Saturday, February 19, 2011

How to Hire Your First Salesperson

Picture this! Your startup has grown and you are getting too much business to handle by yourself. How do you find a salesperson that will support your growing startup?
Note that your first salesperson will carry the huge burden of ensuring that the growth you have achieved does not decline and to make it work out you need to make sure you hire the right person to get it all going.
I have gathered three tips that you can use to get the right person;
1) Start where you shop. Look out for the good salespeople you encounter when you're the consumer. What is it they're doing that makes you feel good about working with them? Learning to recognize good salespeople is the most important first step. When you find someone who's especially good, compliment them. You might say, "You know, you have a really nice way with people." Salespeople love to be recognized. Then, try to open the door to conversation about whether or not they're happy at their current place of business. "I'm curious--are you reaching your goals with this company?" If they are, again, praise and congratulate them and thank them for their service. If they show any hesitation at all, offer your card. "My company is in a growth mode and we're looking for a strong salesperson. If you think you might be interested to know more, here's my card. It wouldn't be right for us to talk now, while you're working. Just contact me at your convenience." Then smile and walk away. This conversation shouldn't take any longer than it takes to complete a typical transaction in that store. Otherwise, you're being disrespectful to that merchant and unethical, and a good salesperson won't want to work with someone like that.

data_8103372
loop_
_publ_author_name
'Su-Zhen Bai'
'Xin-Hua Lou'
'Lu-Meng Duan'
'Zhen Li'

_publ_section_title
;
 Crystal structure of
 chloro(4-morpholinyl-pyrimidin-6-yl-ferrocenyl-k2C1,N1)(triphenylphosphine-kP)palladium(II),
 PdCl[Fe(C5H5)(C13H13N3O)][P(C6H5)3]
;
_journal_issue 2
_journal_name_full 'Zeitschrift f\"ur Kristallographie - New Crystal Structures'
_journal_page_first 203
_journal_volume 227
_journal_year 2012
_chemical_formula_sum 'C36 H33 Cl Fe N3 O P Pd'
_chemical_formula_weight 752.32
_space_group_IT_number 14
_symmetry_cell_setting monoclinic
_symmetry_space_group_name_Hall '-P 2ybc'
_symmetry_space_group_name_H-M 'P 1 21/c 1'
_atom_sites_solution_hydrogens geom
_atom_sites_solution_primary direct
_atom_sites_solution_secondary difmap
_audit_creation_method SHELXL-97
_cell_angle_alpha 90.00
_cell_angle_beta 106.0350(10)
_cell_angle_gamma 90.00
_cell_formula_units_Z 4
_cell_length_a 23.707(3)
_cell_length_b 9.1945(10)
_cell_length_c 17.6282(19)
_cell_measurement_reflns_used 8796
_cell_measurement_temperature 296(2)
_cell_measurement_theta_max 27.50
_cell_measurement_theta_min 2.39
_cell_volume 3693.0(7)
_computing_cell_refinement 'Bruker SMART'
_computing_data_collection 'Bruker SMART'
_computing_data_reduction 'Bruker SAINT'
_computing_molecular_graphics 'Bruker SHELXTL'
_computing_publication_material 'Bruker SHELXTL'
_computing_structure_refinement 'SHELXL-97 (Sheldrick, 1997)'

2) Word of mouth. The more typical ways of finding good salespeople revolve around word-of-mouth recommendations. Tell everyone you know that you're seeking a strong salesperson: Tell your clients. If they're fans of your product, one of them might even be interested in coming on board. Tell your suppliers. The people who call on your business are in sales and know many others. There could be someone good they know of who's just burned out on the product line they currently represent and need a change. This is an especially wise method for finding good help because your suppliers won't recommend a poor salesperson. Their reputation with you would be ruined and they might lose your business. Tell your banker. When your business succeeds, so does theirs.
3) Place ads. If you decide to place an ad in the newspaper, be very clear about the person you're seeking. Include the words "self starter" or "highly motivated." Let them know what your product is. It's a waste of time for you and them if you generalize. Your business might be selling cosmetics, and without mentioning that in your ad, you might have salespeople from the construction industry apply. This could lead to wasted efforts and time for both of you.
Hiring, as with any other aspect of business, requires thought and preparation. Be ready to ask the candidates questions that should give you the answers you're seeking. If you don't get the right answers, you don't have the right candidate.
Once you get the new salesperson give him/her all the assistance, praise, constructive criticism and information possible. They will appreciate the effort to help them succeed and pay you back with solid sales production.

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